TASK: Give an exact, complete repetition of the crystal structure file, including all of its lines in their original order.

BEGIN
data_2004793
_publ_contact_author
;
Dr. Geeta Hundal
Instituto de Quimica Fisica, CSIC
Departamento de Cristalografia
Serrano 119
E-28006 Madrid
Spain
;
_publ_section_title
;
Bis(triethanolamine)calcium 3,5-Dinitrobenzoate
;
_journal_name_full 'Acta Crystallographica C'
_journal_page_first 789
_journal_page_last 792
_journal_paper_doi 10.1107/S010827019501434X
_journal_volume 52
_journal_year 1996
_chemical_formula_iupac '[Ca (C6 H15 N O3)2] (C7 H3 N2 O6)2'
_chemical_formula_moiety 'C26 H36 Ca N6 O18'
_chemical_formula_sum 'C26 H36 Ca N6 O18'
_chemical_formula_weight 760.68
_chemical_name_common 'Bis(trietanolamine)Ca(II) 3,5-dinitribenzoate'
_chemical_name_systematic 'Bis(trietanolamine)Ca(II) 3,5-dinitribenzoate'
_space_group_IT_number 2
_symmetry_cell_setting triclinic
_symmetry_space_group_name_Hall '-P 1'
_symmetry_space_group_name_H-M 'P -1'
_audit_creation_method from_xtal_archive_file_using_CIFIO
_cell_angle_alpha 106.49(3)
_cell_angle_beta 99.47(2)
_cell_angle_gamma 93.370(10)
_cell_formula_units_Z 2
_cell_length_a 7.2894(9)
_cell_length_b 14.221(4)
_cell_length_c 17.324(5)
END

data_2004793
_publ_contact_author
;
Dr. Geeta Hundal
Instituto de Quimica Fisica, CSIC
Departamento de Cristalografia
Serrano 119
E-28006 Madrid
Spain
;
_publ_section_title
;
Bis(triethanolamine)calcium 3,5-Dinitrobenzoate
;
_journal_name_full 'Acta Crystallographica C'
_journal_page_first 789
_journal_page_last 792
_journal_paper_doi 10.1107/S010827019501434X
_journal_volume 52
_journal_year 1996
_chemical_formula_iupac '[Ca (C6 H15 N O3)2] (C7 H3 N2 O6)2'
_chemical_formula_moiety 'C26 H36 Ca N6 O18'
_chemical_formula_sum 'C26 H36 Ca N6 O18'
_chemical_formula_weight 760.68
_chemical_name_common 'Bis(trietanolamine)Ca(II) 3,5-dinitribenzoate'
_chemical_name_systematic 'Bis(trietanolamine)Ca(II) 3,5-dinitribenzoate'
_space_group_IT_number 2
_symmetry_cell_setting triclinic
_symmetry_space_group_name_Hall '-P 1'
_symmetry_space_group_name_H-M 'P -1'
_audit_creation_method from_xtal_archive_file_using_CIFIO
_cell_angle_alpha 106.49(3)
_cell_angle_beta 99.47(2)
_cell_angle_gamma 93.370(10)
_cell_formula_units_Z 2
_cell_length_a 7.2894(9)
_cell_length_b 14.221(4)
_cell_length_c 17.324(5)